In the philosophy of mind, the computational theory of mind (CTM), also known as computationalism, holds that the human mind is an information processing system and that cognition and consciousness together are a form of computation, then the relationship between mind and brain is similar, if not identical, to the relationship between a running program and a computer. This idea takes philosophical roots from Leibniz, Hume, and Kant.

One of the earliest proponents of the computational theory of mind was Thomas Hobbes, who said, “by reasoning, I understand computation. And to compute is to collect the sum of many things added together at the same time, or to know the remainder when one thing has been taken from another. To reason, therefore, is the same as to add or to subtract.”

The latest version of the theory was developed by philosophers Hillary Putnam (in 1967) and J. Fodor (in the 1960s, 1970s, and 1980s): If the human brain is a type of computer, can computers be intelligent and aware, answering questions about practical and philosophical AI? and as for the practical question of AI: Can a machine exhibit complete, general intelligence in the broadest sense of the term?

Roger Penrose, in Mathematical Intelligence (1994), proposed the idea that the human mind does not use a knowably sound calculation procedure to understand and discover mathematical intricacies. This would imply that a normal Turing complete computer would not be able to ascertain certain mathematical truths that human minds can, thus suggesting that a human-like mind and human-like consciousness are not possible, or that the human mind functioning must be still fully understood.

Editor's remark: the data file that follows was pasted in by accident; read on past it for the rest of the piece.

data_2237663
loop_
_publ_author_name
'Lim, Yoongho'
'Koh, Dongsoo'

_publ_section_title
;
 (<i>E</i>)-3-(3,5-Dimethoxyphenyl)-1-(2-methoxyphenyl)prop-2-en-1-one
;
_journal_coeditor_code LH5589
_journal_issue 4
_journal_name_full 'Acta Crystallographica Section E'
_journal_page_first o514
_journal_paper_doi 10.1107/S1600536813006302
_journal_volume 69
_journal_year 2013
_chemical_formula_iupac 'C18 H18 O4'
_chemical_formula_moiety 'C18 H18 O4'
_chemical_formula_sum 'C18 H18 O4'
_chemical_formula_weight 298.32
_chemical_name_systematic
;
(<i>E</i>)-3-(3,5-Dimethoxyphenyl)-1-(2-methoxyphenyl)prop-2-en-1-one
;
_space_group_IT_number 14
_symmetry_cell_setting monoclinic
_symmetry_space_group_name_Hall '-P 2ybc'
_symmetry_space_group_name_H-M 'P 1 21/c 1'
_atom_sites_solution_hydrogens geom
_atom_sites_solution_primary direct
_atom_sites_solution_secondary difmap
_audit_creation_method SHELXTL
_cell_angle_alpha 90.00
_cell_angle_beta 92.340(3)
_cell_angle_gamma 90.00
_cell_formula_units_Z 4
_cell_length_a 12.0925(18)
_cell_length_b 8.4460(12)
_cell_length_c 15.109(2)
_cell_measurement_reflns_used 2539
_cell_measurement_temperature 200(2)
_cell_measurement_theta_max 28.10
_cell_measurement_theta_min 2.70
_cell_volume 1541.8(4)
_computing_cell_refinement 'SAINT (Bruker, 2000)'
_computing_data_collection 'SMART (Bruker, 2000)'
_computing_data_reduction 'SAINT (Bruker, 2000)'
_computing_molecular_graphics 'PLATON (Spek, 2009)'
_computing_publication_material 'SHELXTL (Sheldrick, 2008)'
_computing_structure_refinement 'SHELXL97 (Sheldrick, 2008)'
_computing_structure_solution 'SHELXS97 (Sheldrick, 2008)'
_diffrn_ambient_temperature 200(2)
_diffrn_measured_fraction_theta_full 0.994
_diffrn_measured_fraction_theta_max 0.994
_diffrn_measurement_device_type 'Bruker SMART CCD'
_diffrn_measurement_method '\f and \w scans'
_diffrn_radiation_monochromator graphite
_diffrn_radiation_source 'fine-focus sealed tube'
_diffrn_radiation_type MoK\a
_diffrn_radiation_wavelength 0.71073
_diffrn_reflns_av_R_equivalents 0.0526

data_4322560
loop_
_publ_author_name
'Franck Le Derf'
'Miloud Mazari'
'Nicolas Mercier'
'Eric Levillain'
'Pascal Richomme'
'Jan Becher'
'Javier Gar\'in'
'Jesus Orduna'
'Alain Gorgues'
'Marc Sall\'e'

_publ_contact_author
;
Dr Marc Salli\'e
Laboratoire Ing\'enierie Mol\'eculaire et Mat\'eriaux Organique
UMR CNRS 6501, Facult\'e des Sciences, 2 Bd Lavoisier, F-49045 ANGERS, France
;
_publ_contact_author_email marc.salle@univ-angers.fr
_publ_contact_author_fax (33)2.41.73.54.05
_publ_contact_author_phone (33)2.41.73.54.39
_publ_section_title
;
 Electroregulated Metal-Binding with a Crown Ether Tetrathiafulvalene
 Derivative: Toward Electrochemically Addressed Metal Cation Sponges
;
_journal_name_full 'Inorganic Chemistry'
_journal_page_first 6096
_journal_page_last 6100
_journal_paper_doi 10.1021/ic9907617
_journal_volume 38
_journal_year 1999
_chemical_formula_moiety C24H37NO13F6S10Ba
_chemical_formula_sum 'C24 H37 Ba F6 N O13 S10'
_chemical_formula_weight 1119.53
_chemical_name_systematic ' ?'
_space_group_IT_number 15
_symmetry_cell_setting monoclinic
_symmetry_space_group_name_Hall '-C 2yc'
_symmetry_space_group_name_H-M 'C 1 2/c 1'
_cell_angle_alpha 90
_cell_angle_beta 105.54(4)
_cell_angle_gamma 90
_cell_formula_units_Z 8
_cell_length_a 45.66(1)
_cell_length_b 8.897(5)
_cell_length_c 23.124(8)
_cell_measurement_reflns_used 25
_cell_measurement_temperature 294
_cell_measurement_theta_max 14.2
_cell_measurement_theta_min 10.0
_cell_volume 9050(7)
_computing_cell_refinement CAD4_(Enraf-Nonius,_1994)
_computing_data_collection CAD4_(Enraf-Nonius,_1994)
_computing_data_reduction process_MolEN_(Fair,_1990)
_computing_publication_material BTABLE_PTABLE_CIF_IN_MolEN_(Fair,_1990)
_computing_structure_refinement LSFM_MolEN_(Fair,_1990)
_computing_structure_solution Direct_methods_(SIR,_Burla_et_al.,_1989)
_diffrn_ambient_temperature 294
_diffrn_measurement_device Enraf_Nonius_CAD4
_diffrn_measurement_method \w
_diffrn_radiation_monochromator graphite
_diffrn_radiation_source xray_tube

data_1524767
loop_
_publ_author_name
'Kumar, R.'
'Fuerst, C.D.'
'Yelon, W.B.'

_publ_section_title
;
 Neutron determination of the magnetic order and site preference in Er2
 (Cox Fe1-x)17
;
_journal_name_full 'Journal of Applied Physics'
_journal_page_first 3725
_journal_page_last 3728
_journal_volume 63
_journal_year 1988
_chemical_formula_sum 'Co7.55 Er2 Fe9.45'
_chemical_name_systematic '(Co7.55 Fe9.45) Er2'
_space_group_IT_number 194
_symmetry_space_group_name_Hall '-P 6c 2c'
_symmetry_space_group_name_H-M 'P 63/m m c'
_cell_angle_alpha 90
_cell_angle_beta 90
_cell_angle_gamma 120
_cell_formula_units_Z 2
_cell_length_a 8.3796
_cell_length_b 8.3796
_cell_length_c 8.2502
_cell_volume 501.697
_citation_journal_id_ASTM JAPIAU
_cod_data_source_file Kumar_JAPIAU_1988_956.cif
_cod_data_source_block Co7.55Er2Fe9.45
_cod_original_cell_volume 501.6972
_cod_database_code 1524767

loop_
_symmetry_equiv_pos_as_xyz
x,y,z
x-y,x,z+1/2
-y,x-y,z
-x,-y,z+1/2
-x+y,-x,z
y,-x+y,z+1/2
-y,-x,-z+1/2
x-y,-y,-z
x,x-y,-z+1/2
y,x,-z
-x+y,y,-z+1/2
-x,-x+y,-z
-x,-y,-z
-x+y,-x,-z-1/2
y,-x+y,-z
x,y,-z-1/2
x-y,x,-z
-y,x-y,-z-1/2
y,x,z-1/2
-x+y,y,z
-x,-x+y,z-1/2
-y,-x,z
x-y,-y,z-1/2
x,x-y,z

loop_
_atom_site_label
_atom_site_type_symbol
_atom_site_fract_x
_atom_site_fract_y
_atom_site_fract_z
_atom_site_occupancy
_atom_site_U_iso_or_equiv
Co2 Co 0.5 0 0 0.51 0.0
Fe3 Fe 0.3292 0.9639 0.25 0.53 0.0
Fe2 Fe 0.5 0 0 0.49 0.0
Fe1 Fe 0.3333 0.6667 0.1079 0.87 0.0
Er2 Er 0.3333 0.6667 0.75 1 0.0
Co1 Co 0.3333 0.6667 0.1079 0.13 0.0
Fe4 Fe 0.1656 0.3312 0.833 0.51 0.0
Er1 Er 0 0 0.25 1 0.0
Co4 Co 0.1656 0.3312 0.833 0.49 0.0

Turing notes that many topics remain to be defined. “Be kind, resourceful, beautiful, friendly, have initiative, have a sense of humor, tell right from wrong, make mistakes, fall in love, enjoy strawberries and cream, make someone fall in love with it, learn from experience, use words properly, be the subject of its own thought, have as much diversity of behavior as a man, do something really new,” are arguments often based on naive assumptions and are disguised forms of the argument of conscience. If emotions are defined solely by their effect on behavior or on how they function within an organism, then they can be thought of as a mechanism that uses an intelligent agent to maximize the interest derived from one’s actions. Fear generates speed, empathy is instead the essential component of positive human-machine interaction. Emotions, however, can be defined by their subjective quality and sensation.

The question of whether the machine really feels an emotion, or it acts as if it feels an emotion, brings us back to the philosophical question: Can a machine be self-aware? Turing condenses all the other properties of human beings into the question: Can a machine be the subject of its own thought? Can it think of itself? A program that can report on its internal states and processes, in the simple sense of a debugger program, can certainly be written. Turing asserts “a machine can undoubtedly be its own subject matter.”

To the question, can a machine take me by surprise? Turing argues that it is possible. He notes that, with sufficient memory capacity, a computer can behave in an astronomical number of different ways.


In conclusion, today, as artificial intelligence is evolving faster and faster, it is good to answer once and for all the classic philosophical and existential questions that are fundamental to establish which directions development will take in the future, how our relationship with artificial intelligence will evolve, and what the rights and duties of a machine might be. It is imperative to respond to those questions now to create a unified framework of understanding, because later, in the classic game of running after events and situations that the human species so much likes, it will not make sense. “Oh dear, we have a self-aware machine. What do we do now?